Healthy Cities Invest in Mixed Income Neighborhoods:How DC Housing Development Policies are Skewed
By William Jordan
“Any new development needs investors, and we cannot get that if the reward doesn’t justify the risk,” says Bozzuto. “Affordable housing, by its very nature, when it’s built, the return is de minimis. What you’re seeing is, capital flows to where it works. So what’s left is public subsidy.” - Toby Bozzuto, President The Bozzuto Group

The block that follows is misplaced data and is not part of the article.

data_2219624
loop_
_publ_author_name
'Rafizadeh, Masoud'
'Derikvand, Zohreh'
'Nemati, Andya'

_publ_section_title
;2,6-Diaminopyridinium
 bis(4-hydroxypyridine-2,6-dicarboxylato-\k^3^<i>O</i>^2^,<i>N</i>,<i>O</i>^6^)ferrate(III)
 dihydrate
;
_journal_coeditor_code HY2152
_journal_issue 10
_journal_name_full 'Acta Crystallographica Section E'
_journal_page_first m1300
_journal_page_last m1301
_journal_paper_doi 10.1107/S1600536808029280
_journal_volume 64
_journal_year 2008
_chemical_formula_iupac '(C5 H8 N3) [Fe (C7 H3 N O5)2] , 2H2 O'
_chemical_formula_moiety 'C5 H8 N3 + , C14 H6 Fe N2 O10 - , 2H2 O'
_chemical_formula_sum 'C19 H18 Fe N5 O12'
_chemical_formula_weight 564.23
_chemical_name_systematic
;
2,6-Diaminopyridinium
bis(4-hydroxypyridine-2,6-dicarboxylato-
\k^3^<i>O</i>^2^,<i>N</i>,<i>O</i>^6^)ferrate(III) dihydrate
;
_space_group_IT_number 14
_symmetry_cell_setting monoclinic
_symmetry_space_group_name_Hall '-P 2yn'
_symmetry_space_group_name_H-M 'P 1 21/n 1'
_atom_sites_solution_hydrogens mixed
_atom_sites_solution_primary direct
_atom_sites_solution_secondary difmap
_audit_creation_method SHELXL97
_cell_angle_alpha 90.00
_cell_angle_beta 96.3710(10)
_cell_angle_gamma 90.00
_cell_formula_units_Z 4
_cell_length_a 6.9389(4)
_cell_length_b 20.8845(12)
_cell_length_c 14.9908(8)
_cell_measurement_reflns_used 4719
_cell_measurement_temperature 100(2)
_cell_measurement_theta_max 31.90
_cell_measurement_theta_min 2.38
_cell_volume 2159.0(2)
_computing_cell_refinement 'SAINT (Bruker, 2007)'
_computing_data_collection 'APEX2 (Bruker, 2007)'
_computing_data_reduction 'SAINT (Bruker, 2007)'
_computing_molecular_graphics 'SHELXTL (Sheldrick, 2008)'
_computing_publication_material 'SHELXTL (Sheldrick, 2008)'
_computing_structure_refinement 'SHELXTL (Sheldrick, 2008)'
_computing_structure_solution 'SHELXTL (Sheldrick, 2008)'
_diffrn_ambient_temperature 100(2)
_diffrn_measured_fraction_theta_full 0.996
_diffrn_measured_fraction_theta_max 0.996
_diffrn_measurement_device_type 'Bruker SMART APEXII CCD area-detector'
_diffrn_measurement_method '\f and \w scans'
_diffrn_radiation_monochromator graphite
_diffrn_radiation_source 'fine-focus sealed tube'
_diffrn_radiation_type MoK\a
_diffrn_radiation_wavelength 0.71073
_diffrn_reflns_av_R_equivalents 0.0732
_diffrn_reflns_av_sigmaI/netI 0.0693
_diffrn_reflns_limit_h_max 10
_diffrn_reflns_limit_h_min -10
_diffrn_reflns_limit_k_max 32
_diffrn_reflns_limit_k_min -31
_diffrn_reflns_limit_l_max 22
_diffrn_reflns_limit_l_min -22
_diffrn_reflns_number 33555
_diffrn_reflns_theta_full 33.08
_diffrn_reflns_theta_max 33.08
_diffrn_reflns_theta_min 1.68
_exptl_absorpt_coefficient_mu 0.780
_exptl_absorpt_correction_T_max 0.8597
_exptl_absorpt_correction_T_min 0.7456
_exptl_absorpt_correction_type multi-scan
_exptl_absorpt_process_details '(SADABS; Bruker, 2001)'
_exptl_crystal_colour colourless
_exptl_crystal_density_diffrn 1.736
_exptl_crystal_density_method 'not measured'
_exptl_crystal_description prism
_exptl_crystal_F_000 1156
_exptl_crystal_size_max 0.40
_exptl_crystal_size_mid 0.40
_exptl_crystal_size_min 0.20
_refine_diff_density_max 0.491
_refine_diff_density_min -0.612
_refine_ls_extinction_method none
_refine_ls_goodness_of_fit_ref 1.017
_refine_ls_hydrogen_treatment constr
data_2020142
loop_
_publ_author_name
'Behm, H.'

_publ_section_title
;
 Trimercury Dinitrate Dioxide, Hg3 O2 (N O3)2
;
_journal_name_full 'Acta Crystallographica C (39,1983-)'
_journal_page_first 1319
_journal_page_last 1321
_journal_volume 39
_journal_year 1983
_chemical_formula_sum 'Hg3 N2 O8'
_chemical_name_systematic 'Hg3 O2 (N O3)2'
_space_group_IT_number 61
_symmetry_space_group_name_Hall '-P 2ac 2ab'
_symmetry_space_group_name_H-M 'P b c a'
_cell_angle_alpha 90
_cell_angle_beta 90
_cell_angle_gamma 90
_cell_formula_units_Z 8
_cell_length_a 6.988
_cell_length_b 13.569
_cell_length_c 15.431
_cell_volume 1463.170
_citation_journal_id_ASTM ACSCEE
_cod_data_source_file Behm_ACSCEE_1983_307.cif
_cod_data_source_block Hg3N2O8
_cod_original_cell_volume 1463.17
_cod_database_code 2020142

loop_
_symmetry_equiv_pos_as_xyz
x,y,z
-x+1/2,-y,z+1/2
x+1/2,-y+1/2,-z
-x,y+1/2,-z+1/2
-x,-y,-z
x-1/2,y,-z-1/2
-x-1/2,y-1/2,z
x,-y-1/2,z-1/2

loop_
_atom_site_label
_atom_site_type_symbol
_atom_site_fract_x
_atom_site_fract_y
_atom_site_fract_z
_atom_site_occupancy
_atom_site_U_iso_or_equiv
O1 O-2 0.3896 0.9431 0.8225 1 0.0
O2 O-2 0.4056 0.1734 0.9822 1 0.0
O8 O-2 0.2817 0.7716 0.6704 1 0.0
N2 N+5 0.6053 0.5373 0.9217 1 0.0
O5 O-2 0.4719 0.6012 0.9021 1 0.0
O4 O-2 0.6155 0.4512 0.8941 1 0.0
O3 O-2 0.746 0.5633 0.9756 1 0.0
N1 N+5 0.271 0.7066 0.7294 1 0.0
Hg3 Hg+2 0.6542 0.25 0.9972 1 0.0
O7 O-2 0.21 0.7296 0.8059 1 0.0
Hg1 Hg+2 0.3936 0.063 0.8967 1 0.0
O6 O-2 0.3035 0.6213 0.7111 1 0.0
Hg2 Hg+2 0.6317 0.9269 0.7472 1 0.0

The hubris of Toby Bozzuto combined with the specious and ahistorical account of recent housing dynamics by Lydia DePillis would make this recent article in the Washington Post (http://www.washingtonpost.com/news/storyline/wp/2014/08/19/why-its-so-hard-to-find-a-cheap-apartment-in-washington-d-c/) laughable except we often hear the same line spouted by DC policy makers. Mr Bozzuto's, "let them eat cake, 1980's greed is good" sentiments ignores a decade of company's like Bozzuto's feeding off of affordability and other public subsidies originally designed to support the development of Healthy Mixed Income DC Neighbors instead being used to support higher luxury apartment rents. Contrary to popular myth, DC's abandonment of its commitment to Mixed Income Neighborhoods slowed growth in population, jobs and healthy neighborhoods.